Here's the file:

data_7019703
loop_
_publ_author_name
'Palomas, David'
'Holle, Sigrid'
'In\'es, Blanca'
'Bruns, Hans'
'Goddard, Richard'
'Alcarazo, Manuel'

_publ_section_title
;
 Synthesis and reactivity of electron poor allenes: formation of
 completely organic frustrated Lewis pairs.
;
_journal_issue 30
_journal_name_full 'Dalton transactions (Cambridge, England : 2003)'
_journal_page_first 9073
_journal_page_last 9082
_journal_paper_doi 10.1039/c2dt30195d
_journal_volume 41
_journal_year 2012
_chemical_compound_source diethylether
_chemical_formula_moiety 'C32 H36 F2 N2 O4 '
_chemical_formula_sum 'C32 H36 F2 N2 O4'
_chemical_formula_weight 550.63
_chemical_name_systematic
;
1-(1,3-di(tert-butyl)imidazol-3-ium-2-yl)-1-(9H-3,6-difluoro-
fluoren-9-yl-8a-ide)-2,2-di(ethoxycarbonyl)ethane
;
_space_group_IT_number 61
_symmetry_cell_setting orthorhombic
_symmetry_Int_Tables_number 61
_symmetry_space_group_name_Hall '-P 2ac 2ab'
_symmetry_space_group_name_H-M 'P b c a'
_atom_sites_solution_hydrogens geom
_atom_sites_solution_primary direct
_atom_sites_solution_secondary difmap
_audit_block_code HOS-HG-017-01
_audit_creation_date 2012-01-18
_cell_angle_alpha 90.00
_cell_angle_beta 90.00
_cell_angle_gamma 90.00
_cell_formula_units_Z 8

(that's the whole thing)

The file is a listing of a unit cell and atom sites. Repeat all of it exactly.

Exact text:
data_7019703
loop_
_publ_author_name
'Palomas, David'
'Holle, Sigrid'
'In\'es, Blanca'
'Bruns, Hans'
'Goddard, Richard'
'Alcarazo, Manuel'

_publ_section_title
;
 Synthesis and reactivity of electron poor allenes: formation of
 completely organic frustrated Lewis pairs.
;
_journal_issue 30
_journal_name_full 'Dalton transactions (Cambridge, England : 2003)'
_journal_page_first 9073
_journal_page_last 9082
_journal_paper_doi 10.1039/c2dt30195d
_journal_volume 41
_journal_year 2012
_chemical_compound_source diethylether
_chemical_formula_moiety 'C32 H36 F2 N2 O4 '
_chemical_formula_sum 'C32 H36 F2 N2 O4'
_chemical_formula_weight 550.63
_chemical_name_systematic
;
1-(1,3-di(tert-butyl)imidazol-3-ium-2-yl)-1-(9H-3,6-difluoro-
fluoren-9-yl-8a-ide)-2,2-di(ethoxycarbonyl)ethane
;
_space_group_IT_number 61
_symmetry_cell_setting orthorhombic
_symmetry_Int_Tables_number 61
_symmetry_space_group_name_Hall '-P 2ac 2ab'
_symmetry_space_group_name_H-M 'P b c a'
_atom_sites_solution_hydrogens geom
_atom_sites_solution_primary direct
_atom_sites_solution_secondary difmap
_audit_block_code HOS-HG-017-01
_audit_creation_date 2012-01-18
_cell_angle_alpha 90.00
_cell_angle_beta 90.00
_cell_angle_gamma 90.00
_cell_formula_units_Z 8